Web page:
'Aunt Jack' - Big laughs with unexpected complexity

  • by Jim Gladstone
  • Tuesday October 4, 2022
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(L to R) Joseph Alvarado, Nick Trengove, and Jennifer McGeorge in 'Aunt Jack' (photo: Lois Tema)
(L to R) Joseph Alvarado, Nick Trengove, and Jennifer McGeorge in 'Aunt Jack' (photo: Lois Tema)

"Aunt Jack" is full of surprises. Playwright Nora Brigid Monahan's enjoyably overstuffed comic family drama, now in its premiere West Coast production at New Conservatory Theatre Center, has several genuinely unexpected narrative twists.

That's a rare treat in theater these days. When was the last time you were genuinely startled by an unexpected character entrance or plot development?

But the biggest surprise of all is the provocative intellectual and emotional engine Monahan has tucked beneath the hood of what at first appears to be a vintage sit-com jalopy. You'll still feel it revving after the play ends.

"Aunt Jack," directed by Jeffrey Hoffman, will most likely catch you off guard if you're part of what Monahan's younger characters might call the old guard: Baby boomer gays and lesbians like George, Jack and Phyllis, the three loving, concerned parents of a struggling Gen Z son, Norman. (A dialogue reference to the 1970 gay play "Norman, Is that You?" makes it clear that Monahan knows of whom she spoofs).

Norman (Nick Trengrove), underemployed and recently split with his long-term boyfriend Ian (Ryan Marchand), introduces his new love, Andy (Emily Steelhammer), to the family, leading to a cascade of revelations around sexual fidelity and fluidity.

(L to R:) Jim Rupp, Ryan Marchand, and Nick Trengove in 'Aunt Jack' (photo: Lois Tema)  

This unsettles the ostensibly liberal-minded older generation to great comic effect, but —to Monahan's great credit— is also not without uneasiness for the younger queer characters, even as they advocate for shifts in social standards.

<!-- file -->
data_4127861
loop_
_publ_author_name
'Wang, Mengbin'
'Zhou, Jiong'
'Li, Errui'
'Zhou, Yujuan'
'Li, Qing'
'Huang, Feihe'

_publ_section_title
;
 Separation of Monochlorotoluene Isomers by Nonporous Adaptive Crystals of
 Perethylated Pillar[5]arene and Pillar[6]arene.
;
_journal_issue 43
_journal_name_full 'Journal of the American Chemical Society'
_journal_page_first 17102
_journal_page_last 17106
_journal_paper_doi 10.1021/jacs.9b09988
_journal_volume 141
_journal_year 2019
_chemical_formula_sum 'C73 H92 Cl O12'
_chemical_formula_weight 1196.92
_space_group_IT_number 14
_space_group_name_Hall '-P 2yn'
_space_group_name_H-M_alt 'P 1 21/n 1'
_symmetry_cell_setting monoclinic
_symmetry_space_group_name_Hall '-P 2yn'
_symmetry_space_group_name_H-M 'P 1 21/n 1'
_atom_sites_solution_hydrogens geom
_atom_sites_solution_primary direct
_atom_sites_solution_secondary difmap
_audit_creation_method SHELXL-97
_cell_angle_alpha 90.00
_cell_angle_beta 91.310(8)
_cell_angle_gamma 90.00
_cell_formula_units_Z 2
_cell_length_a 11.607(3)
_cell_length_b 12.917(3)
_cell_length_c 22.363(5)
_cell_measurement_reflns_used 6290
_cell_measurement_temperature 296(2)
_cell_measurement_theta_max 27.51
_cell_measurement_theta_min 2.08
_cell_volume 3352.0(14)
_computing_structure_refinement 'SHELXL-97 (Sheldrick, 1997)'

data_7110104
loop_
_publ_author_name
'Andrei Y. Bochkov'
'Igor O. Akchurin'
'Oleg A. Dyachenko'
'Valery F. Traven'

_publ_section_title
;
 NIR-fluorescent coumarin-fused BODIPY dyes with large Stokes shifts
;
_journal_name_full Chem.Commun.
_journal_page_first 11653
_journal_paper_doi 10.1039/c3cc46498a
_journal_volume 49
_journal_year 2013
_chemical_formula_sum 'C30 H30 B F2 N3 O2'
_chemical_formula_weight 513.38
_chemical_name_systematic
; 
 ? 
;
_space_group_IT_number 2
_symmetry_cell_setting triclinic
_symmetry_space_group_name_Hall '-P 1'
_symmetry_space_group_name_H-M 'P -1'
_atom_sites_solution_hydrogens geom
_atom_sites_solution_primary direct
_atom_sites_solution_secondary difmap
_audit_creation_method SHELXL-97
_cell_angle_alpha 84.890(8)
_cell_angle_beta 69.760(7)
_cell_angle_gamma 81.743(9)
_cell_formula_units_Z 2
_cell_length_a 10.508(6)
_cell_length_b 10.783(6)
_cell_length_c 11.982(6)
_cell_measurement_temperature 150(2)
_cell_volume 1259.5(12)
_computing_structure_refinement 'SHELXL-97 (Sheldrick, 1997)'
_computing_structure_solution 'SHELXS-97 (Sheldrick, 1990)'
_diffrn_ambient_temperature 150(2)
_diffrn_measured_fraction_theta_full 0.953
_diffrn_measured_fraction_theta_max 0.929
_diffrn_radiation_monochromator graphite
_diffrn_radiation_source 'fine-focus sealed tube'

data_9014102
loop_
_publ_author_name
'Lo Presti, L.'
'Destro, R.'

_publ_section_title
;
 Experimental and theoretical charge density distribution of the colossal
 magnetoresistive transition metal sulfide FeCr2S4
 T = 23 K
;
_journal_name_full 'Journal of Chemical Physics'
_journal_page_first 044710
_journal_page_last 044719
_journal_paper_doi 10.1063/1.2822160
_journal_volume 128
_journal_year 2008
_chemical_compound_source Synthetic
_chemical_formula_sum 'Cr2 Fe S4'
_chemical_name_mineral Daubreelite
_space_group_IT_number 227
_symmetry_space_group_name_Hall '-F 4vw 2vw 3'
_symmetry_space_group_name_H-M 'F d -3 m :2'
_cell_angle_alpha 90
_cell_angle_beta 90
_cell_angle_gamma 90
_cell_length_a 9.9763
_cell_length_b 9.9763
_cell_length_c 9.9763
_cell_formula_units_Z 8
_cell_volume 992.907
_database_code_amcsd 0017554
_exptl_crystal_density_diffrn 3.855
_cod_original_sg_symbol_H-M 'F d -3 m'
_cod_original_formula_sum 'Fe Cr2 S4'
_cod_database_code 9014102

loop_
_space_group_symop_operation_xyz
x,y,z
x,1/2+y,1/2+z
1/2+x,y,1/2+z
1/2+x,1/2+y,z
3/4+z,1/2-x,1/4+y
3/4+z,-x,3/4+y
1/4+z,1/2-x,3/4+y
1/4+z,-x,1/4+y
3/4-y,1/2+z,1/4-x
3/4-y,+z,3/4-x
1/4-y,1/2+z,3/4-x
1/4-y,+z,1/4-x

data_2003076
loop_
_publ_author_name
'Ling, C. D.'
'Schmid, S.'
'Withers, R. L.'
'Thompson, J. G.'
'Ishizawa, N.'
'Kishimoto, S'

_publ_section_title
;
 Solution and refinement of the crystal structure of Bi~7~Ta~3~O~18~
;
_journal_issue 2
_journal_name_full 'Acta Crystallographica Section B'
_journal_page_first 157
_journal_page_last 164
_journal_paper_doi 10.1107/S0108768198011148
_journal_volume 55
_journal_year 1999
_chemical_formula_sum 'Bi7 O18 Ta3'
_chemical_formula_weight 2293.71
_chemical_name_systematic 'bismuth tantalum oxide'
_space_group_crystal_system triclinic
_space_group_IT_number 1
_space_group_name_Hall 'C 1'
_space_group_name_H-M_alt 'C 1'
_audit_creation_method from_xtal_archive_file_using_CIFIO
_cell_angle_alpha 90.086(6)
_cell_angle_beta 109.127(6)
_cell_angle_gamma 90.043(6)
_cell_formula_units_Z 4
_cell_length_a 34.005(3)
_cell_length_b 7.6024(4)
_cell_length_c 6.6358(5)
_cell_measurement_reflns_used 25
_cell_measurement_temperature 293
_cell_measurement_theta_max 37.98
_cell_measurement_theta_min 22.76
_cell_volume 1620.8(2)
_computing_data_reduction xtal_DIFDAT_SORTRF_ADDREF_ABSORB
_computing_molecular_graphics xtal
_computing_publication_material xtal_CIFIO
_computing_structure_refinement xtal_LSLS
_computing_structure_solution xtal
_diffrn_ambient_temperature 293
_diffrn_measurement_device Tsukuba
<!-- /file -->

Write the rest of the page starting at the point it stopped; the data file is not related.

George and Jack are paired paragons of late 20th-century out-and-proud identity. George (Jim Rupp) is a one-time firebrand gay rights activist; Jack (Joseph Alvarado) is a famed drag performer who generally sports women's attire at home as well as work. Both performers do a fine job, rounding out characters who could easily have read as stereotypes.

Phyllis, alas, is somewhat underwritten; a histrionic New York Jewish mother who doesn't evolve much over the course of the evening. Fortunately, she's played by Jennifer McGeorge, who underpins her genuinely funny eye-rolls, spit-takes and fist-clenching frustration with an earnest, dithering warmth that effectively contrast with Alvarado's camp fire.

While fundamentally lighthearted and always pointed toward a happy ending, "Aunt Jack" resists being the oversimplified generations-in-conflict comedy it could have been.

It's no shocker that the open-hearted Boomers end up accepting the next generation of queers, even if they don't quite understand them.

But while the relationships between the three younger characters —fraught with jealousies, insecurities and overconfidence— are temporarily tidied in time for curtain call, they are hardly resolved.

One leaves "Aunt Jack" keenly aware that pansexual, polygamous identities pose challenges not only those who consider them askance, but also to those who embrace them.

'Aunt Jack,' through October 16. $30-$56. New Conservatory Theatre Center. 25 Van Ness Ave. (415) 861-8972 www.nctc-sf.org

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